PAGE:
Debrief: Take 2 on Helicopter Helmets: Todd’s Story
- Issue 3/2010
- Copyright and Credits
- Guest Editorial
- Vitorio Stana: 2010 Transport Canada Aviation Safety Award Recipient
- To the Letter
- Flight Operations
- Feature: Creating a Picture of Risk
- Maintenance and Certification
- Recently Released TSB Reports
- Reflections After an Accident
- Accident Synopses
- Regulations and You
- Debrief: Take 2 on Helicopter Helmets: Todd’s Story
- FLYING ON BOARD SEAPLANES/FLOATPLANES (poster)
- Take Five: Underwater Egress
- Full HTML Version
- PDF Version
1980 was a watershed year for our company. Business literally took off. We finally got an instrument flight rules (IFR) operating certificate, as well as two large helicopters with an offshore oil contract to go with it. We also graduated a number of local students from our new flight school and were able to offer the best ones positions in our expanding visual flight rules (VFR) operations as soon as they received their licences.
Todd was one of that original group—a good-looking local kid in his early twenties, already engaged to a nice girl—who was fascinated with helicopters and showed lots of smarts and promise. He did well on the course, had been flying daily since graduation, and recently had been assigned to a base away from the head office. By early summer, he had already handled an engine deceleration in flight and plunked the float-equipped helicopter onto a pond, with no injuries to the passengers or himself, or damage to the aircraft. A couple of days later—after a review of the circumstances and his actions, and an “attaboy”—he was back in the air.
Several weeks later, when our owner requested a weekend fishing trip to his bush cabin, there was no hesitation to assign Todd to the task. It was to be a simple pick-up from a field by the hotel and a short, straight run of an hour or less to the camp. Onboard the helicopter were a number of regional business colleagues and friends of the owner. The operations manager co-ordinated the trip logistics, with the weekend dispatcher monitoring the flight progress.
It was a beautiful summer day, although—not unusually for the area—the winds were strong and quite gusty. Witnesses at the hotel watched the helicopter start and climb out normally, and then turn west over the low hills into a generally uninhabited area. Shortly after the helicopter disappeared from sight, while still climbing, the engine failed suddenly due to oil coking causing bearing lubrication blockage and subsequent catastrophic turbine seizure. The terrain below was very unforgiving—the only immediate flat area was underneath high-tension lines. Todd attempted an autorotation to a railway cut to avoid the steep, rolling terrain. Stretching his glide to reach the one other level area in sight resulted in the loss of critical rotor RPM, and the helicopter hit hard, primarily on the right side. Some passengers were killed immediately in the crash, and all the rest onboard were badly injured. The owner, in spite of his own serious injuries, dragged himself clear of the wreckage and stumbled a considerable distance over rough terrain to get help. Todd’s injuries were not serious—except for the one hard blow to his head caused by the door-frame during the impact sequence. In spite of a lot of prayers and tears, he died in hospital several days later.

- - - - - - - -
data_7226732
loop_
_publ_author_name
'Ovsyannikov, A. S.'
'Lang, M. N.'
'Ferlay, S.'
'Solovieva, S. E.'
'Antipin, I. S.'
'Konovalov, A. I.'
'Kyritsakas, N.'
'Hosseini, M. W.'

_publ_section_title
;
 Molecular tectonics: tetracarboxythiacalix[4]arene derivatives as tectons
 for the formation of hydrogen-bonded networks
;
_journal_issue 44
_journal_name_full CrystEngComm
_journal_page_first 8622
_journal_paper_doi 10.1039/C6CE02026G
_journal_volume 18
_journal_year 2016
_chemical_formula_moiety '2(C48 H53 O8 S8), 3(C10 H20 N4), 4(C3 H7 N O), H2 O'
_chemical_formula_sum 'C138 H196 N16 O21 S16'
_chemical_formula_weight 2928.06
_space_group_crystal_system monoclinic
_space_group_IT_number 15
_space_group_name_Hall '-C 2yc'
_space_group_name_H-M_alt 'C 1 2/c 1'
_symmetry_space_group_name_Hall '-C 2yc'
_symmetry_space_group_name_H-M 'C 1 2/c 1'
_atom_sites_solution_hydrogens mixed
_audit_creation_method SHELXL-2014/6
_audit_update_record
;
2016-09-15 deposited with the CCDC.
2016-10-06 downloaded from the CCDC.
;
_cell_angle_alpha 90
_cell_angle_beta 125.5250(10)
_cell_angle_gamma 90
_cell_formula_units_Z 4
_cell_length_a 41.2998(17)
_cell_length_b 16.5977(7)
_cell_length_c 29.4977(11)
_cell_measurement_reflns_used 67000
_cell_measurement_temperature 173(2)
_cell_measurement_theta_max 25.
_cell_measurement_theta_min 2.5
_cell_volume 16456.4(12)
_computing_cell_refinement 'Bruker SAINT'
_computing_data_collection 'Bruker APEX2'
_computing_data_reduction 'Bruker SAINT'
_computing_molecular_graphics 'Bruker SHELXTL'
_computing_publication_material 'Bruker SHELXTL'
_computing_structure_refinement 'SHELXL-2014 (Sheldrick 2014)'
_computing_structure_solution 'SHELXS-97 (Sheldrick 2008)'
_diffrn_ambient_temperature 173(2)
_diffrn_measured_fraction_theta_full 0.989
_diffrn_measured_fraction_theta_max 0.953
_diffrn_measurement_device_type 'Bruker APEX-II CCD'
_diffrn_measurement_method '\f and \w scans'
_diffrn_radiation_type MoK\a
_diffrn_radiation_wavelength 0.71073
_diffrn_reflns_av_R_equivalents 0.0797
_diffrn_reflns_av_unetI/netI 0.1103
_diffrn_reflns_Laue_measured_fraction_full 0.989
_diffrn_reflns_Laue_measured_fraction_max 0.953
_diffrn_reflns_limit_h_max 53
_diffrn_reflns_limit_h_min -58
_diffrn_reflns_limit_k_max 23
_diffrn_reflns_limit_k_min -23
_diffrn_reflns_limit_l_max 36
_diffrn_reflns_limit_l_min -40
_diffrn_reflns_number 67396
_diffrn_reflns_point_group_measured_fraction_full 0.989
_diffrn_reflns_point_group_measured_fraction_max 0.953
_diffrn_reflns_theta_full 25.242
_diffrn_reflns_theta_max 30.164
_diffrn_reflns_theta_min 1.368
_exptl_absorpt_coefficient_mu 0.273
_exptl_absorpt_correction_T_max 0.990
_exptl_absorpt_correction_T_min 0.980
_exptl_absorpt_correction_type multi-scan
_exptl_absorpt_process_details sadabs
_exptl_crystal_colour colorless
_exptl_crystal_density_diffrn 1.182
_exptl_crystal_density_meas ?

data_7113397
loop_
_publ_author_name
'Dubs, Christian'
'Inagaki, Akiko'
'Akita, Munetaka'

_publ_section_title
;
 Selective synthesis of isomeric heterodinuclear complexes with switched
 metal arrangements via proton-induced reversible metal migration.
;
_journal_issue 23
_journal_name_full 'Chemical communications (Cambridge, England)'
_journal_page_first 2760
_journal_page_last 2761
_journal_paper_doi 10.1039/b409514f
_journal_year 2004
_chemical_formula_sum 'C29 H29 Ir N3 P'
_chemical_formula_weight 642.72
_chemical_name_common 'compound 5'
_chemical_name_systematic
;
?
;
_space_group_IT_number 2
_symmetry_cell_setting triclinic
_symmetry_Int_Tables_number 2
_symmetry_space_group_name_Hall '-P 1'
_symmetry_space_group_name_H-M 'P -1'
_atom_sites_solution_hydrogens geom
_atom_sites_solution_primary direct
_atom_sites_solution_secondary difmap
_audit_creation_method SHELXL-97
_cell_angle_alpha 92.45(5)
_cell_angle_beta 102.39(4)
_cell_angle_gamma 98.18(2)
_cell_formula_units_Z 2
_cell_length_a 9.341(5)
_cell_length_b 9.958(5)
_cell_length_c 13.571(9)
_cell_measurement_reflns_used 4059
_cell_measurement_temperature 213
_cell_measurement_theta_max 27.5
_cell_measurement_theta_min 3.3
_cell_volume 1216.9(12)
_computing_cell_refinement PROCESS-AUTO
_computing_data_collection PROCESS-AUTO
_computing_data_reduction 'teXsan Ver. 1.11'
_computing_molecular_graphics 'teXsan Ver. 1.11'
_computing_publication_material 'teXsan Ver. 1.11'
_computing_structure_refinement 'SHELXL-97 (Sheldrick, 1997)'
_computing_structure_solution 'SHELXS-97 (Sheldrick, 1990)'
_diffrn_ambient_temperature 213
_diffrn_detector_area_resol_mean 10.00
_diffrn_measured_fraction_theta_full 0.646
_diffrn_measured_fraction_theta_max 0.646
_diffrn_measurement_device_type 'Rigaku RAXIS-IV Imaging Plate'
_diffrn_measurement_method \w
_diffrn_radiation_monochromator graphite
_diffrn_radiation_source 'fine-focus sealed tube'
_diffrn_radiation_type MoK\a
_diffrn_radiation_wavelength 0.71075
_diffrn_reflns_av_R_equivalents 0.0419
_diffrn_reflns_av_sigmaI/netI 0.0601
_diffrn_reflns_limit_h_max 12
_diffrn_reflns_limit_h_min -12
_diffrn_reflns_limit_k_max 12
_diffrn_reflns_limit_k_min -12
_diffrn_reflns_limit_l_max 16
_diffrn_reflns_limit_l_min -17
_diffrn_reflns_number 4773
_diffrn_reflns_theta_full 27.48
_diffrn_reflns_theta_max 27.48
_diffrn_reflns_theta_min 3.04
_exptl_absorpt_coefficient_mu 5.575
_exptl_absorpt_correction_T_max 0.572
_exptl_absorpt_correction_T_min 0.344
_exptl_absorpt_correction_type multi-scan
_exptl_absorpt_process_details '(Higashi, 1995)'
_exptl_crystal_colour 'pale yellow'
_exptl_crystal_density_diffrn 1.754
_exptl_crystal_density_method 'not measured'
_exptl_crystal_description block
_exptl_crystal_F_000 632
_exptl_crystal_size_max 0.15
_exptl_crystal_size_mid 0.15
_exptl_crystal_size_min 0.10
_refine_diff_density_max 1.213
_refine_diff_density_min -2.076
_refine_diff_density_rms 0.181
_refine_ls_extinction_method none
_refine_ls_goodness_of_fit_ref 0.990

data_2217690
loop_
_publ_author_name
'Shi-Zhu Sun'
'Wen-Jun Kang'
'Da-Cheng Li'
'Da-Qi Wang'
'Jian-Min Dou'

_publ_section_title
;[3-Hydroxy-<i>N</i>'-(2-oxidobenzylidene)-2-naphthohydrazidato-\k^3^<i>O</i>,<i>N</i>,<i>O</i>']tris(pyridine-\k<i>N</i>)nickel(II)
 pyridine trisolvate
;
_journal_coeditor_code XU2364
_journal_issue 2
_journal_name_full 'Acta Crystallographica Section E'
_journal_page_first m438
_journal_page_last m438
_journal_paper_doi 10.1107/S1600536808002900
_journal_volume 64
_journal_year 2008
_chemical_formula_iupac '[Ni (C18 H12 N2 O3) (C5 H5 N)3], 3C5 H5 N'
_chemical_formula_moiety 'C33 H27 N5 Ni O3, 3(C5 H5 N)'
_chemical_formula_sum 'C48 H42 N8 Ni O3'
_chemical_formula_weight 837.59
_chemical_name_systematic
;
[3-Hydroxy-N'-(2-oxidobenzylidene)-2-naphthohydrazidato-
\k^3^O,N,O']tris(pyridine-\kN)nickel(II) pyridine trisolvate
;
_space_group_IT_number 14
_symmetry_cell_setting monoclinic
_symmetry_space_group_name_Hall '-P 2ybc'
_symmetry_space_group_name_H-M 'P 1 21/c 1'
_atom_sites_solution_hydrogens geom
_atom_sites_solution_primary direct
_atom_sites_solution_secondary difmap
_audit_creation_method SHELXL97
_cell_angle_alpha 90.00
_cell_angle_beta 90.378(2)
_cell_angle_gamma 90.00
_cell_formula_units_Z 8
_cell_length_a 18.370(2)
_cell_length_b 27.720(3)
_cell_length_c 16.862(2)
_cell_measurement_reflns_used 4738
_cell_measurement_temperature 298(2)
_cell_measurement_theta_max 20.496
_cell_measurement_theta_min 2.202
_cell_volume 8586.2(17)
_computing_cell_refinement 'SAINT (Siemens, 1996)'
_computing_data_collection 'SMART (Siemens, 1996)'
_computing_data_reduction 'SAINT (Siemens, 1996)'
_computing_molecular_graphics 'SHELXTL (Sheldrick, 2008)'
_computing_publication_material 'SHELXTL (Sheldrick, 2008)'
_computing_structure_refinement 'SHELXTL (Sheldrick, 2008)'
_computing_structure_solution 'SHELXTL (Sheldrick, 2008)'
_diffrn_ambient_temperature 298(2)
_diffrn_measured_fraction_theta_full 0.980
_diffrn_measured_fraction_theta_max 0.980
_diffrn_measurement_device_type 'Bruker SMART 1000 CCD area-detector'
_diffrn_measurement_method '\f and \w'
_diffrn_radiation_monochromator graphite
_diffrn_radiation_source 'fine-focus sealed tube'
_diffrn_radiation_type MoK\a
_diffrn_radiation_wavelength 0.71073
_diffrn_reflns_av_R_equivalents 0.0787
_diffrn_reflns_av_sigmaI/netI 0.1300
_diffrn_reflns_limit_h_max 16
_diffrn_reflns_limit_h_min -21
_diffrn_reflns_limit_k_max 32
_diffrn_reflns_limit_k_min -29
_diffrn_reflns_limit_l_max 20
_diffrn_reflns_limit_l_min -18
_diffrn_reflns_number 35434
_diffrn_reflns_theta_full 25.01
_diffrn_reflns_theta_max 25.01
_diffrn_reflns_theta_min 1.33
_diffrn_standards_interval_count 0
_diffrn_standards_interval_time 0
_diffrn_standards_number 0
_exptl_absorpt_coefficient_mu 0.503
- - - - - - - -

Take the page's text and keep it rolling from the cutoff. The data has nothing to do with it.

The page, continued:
Over the years, it has become increasingly apparent that there are no new accidents. We have to accept some risk if we want to defy gravity. However, in pursuing the holy grail of absolute safety, we should not overlook the simple, obvious mitigants to the severity of these accidents. Wearing a helmet whenever you fly is one of those mitigants. Any off-the-shelf technology that has been shown to significantly reduce injury statistics should be embraced by all concerned.
If you have any lingering doubts, think of Todd and that simple, recreational flight on a beautiful summer’s day.
TC AIM Snapshot—Language
The use of English and French for aeronautical radio communications in Canada is detailed in sections 602.133, 602.134, and 602.135 of the CARs. The regulations specify that air traffic services shall be provided in English and sets out the locations where services shall be provided in French as well. The tables containing the names of those locations, as well as the pertinent section of the CARs are contained in COM Annex A.
For safety and operational efficiency, once the language to be used has been determined, the pilot should refrain from changing language in the course of communications without formal notification to that effect. In addition, pilots should endeavour to become thoroughly familiar with the aeronautical phraseology and terminology applicable to the type of service being provided in the official language of their choice.
(Ref: Transport Canada Aeronautical Information Manual [TC AIM], section COM 5.2)
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